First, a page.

Having gears lets you go slower (less Acceleration). Which ends up as less Force so your VO2 max, oxygen, muscles, etc... won't be taxed as much. This means you can exert yourself at a comfortable level for much longer than someone going 100% out on a SS- even if the SS rider is going much faster (assuming fitness levels are equal). The SS rider has to have the Acceleration to move his/her mass up the hill. This uses more Force and causes quicker Oxygen debt and muscle fatigue.

    SS riding works because it raises the training standard and makes our bodies extremely fit through interval like exertion (which has been proven in countless studies to be more effective than a constant low aerobic method of training). We have no choice but to push up hills as fast as possible or we won't make it up. That type of training environment isn't available to a geared rider because there is always the temptation of downshifting to reduce Acceleration and make the ride easier on the oxygen debt. Take that fit SS rider, throw him/her on a geared bike, and they would still outperform the average fit geared rider because of VO2 max and strength levels gained through interval training.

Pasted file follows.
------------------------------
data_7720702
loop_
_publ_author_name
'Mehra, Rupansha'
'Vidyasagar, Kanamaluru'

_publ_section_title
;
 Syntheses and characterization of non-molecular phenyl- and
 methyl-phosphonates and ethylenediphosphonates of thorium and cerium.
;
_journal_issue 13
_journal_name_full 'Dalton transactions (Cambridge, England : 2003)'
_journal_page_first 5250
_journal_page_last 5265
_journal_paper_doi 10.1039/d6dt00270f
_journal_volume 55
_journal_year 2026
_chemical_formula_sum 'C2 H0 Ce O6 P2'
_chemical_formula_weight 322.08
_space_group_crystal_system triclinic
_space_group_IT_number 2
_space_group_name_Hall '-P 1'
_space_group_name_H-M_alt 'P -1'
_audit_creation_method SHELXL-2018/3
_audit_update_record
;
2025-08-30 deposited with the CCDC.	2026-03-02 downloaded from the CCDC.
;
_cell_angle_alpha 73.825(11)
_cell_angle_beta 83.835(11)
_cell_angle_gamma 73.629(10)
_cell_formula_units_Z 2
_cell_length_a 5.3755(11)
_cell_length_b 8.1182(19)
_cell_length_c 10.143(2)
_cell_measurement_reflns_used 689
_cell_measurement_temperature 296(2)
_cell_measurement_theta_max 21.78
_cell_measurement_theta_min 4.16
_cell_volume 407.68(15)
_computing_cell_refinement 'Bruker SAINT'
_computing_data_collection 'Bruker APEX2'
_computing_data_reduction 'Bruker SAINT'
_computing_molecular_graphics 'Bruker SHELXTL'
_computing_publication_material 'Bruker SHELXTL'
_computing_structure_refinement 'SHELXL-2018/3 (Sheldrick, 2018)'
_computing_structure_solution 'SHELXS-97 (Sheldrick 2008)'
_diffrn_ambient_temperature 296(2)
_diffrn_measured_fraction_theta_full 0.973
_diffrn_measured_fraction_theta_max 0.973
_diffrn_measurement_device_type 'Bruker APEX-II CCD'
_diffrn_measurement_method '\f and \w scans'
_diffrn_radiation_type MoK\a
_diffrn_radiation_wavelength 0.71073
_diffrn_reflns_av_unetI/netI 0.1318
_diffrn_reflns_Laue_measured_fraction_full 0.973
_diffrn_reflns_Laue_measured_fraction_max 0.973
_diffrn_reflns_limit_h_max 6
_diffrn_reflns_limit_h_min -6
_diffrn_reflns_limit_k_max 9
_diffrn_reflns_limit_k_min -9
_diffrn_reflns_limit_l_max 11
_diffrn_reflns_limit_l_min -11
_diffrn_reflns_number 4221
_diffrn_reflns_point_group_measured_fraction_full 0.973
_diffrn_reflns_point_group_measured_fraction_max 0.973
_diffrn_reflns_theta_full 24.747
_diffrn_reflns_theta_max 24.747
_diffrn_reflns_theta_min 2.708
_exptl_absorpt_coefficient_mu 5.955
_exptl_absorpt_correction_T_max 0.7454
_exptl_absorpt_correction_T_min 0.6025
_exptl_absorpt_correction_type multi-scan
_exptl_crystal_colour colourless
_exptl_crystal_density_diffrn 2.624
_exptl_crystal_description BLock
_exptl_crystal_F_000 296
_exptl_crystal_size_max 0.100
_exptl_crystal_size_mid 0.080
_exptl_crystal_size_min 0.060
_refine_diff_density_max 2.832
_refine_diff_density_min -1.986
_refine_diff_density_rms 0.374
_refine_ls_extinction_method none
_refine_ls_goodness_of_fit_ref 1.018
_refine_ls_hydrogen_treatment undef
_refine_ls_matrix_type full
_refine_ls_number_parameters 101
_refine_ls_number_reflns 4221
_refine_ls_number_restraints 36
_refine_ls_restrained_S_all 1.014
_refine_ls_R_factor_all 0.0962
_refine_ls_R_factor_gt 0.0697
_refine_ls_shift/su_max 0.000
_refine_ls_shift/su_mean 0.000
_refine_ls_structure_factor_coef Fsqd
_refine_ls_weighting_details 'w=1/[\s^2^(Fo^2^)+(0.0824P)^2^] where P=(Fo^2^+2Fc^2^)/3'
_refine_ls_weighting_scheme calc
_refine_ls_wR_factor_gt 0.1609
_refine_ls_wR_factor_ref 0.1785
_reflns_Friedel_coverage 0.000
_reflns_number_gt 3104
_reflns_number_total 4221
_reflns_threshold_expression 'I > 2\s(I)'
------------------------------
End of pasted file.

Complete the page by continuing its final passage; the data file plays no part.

The reason your SS times and geared bike times are around the same is all mental. If you're good with all your shifting, and monitored your hear rate/ oxygen levels during the ride, and set your gears to put the most efficient amount of exertion on your climbs- than the geared bike should be faster. Don't be worried though- cause I'd bet that most of the riders on this forum are faster on a SS than on the same bike with gears. SS is a simple way to raise the training levels of your ride. The bike forces you to HTFU in a way that keeps us pushing our fitness levels.